At certain points in the game if players want something extra they’ll have to participate in “Gigolo Missions”, which require them to go on dates with women. It’s not the first time that scenario has occurred in a game, but it’s never been like it is inÂ Killer Is Dead.Â Mondo must stare at a woman’s breasts or genitals in order to fill up a meter that, when full, allows him to give the women presents and “win their hearts”. If he can win their hearts to the point where they’ll have sex with him, the women will give Mondo new sub-weapons, such as a cannon for his arm.
Other side missions exist as well and pop up between story missions. Most of them are fun and range from turret sequences to finding a cursed doll before Mondo’s health runs out. Scarlett, a skimpily-clothed nurse who rides a floating syringe and hides in boxes and other objects during missions, offers some more challenges. They are worth doing only for the purpose of scoring Scarlett’s glasses, which allow Mondo to see through the clothes of the women he dates, speeding up the process of obtaining sub-weapons.
While the combat inÂ Killer Is DeadÂ is fun, Grasshopper, for some reason, opted to offer very short gameplay segments. A lot of missions start with a long cutscene followed by Mondo running through an area to engage in a few minutes of combat only to be interrupted by another cutscene. I don’t know why Grasshopper devoted this much effort to the story when it’s complete hogwash. I’m all for crazy stories in entertainment, but what I don’t like is when something doesn’t have a plot at all. Killer Is DeadÂ doesn’t; its story is completely and utterly nonsensical with no redeeming qualities. Fortunately the cutscenes are skippable.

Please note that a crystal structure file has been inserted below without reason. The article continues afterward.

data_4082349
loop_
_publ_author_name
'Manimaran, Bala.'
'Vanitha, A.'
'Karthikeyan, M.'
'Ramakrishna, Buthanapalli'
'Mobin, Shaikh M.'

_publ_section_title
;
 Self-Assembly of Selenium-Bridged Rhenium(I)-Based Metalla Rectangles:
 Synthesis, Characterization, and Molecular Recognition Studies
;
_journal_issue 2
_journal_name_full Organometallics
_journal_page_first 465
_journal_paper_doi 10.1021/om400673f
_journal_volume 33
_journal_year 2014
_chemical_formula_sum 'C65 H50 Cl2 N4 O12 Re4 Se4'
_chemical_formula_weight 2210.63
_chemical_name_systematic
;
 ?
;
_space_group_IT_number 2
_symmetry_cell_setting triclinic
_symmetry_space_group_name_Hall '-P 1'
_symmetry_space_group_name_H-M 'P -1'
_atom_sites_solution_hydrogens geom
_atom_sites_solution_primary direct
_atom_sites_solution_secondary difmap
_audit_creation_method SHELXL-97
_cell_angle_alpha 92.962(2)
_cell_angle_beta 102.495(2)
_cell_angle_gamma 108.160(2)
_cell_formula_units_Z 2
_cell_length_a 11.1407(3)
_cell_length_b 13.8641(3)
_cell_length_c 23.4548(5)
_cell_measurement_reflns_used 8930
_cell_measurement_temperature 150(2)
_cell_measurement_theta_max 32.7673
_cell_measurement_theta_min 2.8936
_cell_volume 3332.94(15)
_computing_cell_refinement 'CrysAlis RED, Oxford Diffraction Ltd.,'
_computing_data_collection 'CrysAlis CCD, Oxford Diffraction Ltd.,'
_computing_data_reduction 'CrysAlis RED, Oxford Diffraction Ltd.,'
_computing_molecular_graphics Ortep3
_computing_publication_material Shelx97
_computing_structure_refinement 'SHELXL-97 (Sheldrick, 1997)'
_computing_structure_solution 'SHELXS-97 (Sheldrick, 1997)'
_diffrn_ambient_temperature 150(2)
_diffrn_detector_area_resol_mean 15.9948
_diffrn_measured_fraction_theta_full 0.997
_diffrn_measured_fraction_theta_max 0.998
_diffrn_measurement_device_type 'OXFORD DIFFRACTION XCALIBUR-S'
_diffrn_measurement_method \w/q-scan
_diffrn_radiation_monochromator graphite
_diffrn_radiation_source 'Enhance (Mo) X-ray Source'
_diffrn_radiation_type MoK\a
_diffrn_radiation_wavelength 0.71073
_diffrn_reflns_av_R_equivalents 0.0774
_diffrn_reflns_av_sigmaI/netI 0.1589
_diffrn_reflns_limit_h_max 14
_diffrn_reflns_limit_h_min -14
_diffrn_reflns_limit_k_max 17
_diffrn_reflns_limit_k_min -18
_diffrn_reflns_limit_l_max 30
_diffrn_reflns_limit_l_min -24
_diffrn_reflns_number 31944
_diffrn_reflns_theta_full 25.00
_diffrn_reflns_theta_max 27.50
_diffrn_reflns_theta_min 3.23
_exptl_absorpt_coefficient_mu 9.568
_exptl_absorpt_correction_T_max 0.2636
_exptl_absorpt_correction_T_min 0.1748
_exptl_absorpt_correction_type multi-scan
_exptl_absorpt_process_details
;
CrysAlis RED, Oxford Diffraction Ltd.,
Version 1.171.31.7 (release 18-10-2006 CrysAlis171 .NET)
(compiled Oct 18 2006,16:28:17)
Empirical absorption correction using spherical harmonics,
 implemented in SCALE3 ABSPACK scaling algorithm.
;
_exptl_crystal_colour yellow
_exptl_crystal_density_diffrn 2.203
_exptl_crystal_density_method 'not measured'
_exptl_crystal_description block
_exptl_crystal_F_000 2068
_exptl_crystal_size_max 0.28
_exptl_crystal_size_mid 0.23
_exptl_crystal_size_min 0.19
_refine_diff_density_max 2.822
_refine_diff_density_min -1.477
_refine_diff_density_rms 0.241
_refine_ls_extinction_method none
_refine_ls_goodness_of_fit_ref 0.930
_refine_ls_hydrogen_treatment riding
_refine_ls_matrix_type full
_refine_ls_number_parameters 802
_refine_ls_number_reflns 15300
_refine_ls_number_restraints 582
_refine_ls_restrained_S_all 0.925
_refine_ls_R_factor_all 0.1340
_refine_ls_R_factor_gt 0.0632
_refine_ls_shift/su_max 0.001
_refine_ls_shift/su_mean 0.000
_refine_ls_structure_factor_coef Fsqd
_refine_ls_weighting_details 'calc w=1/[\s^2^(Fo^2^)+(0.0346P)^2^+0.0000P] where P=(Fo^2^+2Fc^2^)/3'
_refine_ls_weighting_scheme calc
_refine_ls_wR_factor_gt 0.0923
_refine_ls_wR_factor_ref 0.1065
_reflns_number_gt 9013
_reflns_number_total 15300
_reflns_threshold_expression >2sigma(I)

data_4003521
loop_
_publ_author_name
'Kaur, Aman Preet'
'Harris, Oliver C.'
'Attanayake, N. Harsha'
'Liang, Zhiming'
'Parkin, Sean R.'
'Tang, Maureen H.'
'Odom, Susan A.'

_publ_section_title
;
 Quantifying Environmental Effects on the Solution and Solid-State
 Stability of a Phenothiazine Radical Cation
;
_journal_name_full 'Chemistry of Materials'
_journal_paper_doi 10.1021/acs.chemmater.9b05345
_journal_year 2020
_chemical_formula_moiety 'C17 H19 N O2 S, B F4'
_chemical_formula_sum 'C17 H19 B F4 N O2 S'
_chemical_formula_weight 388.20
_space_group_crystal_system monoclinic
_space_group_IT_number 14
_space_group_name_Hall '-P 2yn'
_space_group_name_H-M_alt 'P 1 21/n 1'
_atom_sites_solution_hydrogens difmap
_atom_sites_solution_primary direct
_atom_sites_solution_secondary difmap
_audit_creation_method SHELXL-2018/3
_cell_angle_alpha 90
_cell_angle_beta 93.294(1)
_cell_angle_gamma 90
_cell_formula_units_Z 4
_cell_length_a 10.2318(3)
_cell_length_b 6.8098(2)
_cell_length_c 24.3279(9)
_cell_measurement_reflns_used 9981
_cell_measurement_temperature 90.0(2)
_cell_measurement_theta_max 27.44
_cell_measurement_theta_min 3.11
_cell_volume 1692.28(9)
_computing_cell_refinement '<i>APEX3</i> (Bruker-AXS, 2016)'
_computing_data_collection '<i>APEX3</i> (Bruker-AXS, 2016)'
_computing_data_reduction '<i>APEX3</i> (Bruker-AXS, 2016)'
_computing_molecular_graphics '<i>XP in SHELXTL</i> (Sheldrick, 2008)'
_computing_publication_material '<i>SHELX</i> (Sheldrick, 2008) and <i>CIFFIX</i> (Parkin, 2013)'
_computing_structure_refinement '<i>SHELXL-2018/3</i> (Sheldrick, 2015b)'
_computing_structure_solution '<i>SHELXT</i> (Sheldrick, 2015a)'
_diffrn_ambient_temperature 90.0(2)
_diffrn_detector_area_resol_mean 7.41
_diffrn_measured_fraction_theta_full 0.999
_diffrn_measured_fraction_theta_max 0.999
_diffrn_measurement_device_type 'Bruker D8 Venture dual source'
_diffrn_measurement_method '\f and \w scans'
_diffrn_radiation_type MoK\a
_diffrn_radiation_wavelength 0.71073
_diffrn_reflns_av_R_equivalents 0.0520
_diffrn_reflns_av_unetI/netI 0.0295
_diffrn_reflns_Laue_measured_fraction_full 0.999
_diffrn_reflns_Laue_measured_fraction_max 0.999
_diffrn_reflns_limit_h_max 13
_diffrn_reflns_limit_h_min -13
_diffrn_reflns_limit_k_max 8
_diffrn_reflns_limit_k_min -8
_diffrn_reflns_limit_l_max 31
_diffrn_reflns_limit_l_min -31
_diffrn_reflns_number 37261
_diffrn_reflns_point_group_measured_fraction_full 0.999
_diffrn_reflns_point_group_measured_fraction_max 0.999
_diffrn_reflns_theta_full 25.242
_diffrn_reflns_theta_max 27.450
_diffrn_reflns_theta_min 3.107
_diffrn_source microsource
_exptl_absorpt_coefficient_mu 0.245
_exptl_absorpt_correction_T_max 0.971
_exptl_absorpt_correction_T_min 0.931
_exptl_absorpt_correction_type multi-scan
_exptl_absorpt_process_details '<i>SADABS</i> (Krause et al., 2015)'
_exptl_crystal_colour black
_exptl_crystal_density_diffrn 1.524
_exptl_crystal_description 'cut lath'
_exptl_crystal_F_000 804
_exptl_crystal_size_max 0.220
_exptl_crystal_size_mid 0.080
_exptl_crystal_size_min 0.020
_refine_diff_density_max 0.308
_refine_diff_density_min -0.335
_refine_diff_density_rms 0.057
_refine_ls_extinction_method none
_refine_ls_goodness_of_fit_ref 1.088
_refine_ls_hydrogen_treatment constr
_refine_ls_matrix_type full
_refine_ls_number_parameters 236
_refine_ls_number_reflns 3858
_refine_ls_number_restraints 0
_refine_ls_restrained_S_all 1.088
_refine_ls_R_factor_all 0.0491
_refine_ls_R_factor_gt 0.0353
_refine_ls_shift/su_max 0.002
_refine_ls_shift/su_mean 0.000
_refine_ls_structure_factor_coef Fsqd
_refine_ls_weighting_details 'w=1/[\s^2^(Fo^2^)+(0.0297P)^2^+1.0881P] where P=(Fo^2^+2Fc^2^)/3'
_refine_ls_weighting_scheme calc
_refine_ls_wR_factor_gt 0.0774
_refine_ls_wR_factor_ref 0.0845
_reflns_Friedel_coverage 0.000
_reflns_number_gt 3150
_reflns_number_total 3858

It all takes on a tone of “Let me play already, dammit!”. Certain story missions where Mondo is forced to walk at a snail’s pace certainly don’t help matters, and neither does the camera. It ranks among the worst I’ve experienced in any game this generation. It constantly focuses on the wrong thing at the most inopportune moments. It has a habit of sticking on a single enemy while Mondo is completely surrounded, leading to a lot of unblockable attacks and frustration. It’s inexcusably bad and drags down the entire game.
And the missions themselves are just structurally boring. Nearly every section follows the same pattern: enter a room, fight some enemies, run down a hallway to a different room, fight some more enemies. Fight a cheap, dull boss that is totally out of sync with what the rest of the game offers. I know this is the pattern for a lot of action games, but something about it just feels off inÂ Killer Is Dead. It’s probably because everything else that isn’t the combat is just such a damn slog.
I’ve been playing video games for a long time and I’ve seen a great deal of offensiveness, but the Gigolo Missions inÂ Killer Is DeadÂ may just take the cake. They are disgusting. It’s perfectly acceptable to include sexual intercourse in a game, but when the game points out that a man is making a woman his “prisoner in body and soul”, something is wrong. To add insult to injury, every woman inÂ Killer Is DeadÂ is stupid. They spout lines like “You make me so happy!” when Mondo gives them presents and “You’re making me blush” when he’s staring at their crotch. I expect controversial things from Suda, but a line has to be drawn somewhere.
I’ve been following Goichi Suda since I first playedÂ killer7.Â He’s an interesting fellow to be sure.Â Killer Is DeadÂ made me lose a little bit of faith in him. It’s not a bad game by any means, but I know Grasshopper is capable of more. I can’t really recommend it to anyone who isn’t a diehard, hardcore, absolute 100 percent fan of Suda. So that’s my actual review, I suppose. I don’t know. I had some fun, but I’m also confused and disappointed.